The controversy began in November 2001 when the college leased all of its assets and operations to Shorter College Foundation, Inc., which had been created with a self-perpetuating board of trustees to control the college. Upon learning of the lease in January 2002, the convention, which had invested more than $26 million dollars in the institution over the years, immediately cut off funding. The college then rescinded the lease.
Collaboration in the trustee selection process eroded when Shorter’s board of trustees amended their bylaws in May 2002 to gain additional control over the trustee process. In accordance with its new bylaws, the college then selected 16 candidates to fill eight trustee positions and submitted its list to the GBC.
The convention claimed the new bylaw amendment was illegal and in conflict with Shorter’s charter. At its annual meeting in November 2002, the GBC rejected the college’s proposed candidates, instead electing eight others to serve as trustees.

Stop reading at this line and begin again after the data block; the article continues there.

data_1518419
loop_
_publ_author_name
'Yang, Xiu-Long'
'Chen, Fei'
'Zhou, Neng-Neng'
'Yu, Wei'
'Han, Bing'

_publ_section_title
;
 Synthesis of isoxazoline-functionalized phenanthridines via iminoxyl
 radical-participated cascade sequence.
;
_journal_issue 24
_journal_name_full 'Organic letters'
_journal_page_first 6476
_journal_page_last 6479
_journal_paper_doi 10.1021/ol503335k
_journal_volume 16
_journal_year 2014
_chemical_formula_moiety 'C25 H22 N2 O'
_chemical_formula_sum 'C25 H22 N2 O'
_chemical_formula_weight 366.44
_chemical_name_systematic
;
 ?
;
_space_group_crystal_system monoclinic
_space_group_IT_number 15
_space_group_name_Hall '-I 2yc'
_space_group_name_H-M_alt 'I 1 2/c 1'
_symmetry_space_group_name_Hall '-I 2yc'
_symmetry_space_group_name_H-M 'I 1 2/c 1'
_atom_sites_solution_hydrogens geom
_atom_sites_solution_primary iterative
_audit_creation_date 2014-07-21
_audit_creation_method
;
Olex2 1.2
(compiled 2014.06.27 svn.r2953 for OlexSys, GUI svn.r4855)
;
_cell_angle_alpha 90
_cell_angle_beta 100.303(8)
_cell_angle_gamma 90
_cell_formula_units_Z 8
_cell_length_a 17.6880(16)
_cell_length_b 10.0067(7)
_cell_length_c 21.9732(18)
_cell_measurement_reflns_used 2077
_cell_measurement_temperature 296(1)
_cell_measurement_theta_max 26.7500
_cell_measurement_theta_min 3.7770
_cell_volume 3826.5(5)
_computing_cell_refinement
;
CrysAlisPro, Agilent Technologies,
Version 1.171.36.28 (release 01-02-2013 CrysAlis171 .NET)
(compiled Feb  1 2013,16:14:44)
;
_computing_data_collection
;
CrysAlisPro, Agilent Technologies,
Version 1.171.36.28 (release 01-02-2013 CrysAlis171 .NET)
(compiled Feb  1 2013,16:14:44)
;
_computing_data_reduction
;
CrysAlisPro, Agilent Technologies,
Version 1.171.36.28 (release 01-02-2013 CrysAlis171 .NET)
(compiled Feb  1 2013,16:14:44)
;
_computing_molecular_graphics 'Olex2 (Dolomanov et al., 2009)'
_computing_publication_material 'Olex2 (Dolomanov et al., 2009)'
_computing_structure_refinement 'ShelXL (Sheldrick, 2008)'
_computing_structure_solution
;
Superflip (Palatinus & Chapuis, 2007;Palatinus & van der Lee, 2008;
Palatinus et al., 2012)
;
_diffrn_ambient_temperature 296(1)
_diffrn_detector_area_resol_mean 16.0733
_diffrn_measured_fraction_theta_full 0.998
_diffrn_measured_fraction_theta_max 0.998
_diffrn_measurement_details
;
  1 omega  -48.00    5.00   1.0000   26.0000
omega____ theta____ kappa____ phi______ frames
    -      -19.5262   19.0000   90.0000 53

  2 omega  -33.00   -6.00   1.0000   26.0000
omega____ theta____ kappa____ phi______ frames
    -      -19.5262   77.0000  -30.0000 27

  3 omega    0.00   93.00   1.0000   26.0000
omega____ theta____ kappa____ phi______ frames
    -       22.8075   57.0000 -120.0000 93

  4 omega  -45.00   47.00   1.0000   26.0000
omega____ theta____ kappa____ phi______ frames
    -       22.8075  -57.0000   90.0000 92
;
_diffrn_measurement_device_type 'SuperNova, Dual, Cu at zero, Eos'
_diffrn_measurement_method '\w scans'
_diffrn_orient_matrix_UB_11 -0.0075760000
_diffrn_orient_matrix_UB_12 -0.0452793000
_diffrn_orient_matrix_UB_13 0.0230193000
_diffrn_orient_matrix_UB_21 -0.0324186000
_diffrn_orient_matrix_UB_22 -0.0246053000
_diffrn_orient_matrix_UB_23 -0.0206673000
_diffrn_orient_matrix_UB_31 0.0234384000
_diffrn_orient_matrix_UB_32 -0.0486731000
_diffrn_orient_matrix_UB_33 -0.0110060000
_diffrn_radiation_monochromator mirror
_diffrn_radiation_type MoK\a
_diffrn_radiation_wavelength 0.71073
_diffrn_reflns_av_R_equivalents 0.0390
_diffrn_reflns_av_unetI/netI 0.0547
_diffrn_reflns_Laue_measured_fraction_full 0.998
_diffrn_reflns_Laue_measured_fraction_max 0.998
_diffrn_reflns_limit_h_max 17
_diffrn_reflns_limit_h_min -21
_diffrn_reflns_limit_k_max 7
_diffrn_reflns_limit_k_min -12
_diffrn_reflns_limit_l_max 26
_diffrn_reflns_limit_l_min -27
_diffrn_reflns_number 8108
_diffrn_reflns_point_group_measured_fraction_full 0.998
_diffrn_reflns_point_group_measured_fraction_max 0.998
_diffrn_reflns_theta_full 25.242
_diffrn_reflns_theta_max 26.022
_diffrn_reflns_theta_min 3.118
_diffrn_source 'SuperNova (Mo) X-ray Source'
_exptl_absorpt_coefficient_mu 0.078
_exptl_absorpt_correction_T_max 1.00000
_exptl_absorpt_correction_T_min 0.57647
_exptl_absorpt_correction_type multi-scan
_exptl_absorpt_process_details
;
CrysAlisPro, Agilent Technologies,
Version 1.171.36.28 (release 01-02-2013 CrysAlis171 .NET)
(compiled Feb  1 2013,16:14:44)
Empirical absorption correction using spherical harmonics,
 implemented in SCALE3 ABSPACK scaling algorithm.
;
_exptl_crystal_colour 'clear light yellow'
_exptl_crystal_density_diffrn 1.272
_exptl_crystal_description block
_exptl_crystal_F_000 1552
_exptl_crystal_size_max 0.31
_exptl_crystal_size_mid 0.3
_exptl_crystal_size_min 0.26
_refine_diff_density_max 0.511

Shorter’s efforts to separate from the convention continued; 10 days after the GBC’s annual meeting, its trustees voted to dissolve the college and transfer all assets and liabilities to the Shorter College Foundation and to sue the Georgia convention for the funds that had been withheld until the standoff was resolved. As claimed by the college, the trustee action was “based on a report from the College’s accrediting agency finding that the GBC appeared to be unduly influencing the independence of the Board.” That accrediting agency report, however, has never been released by the college.
The convention responded to the Shorter lawsuit with a counterclaim, seeking an injunction to stop the college from implementing its dissolution plan. In April 2003, Judge Daniel Coursey of the DeKalb Superior Court issued an order which allowed Shorter to dissolve the corporation known as Shorter College. The school then transferred all its assets and operations to the Shorter College Foundation, Inc.
The trial court’s order was appealed to the Georgia Court of Appeals, which resulted in the decision that Shorter acted contrary to Georgia law governing nonprofit corporations.
Compiled by Art Toalston with reports from Gerald Harris and Diane Reasoner.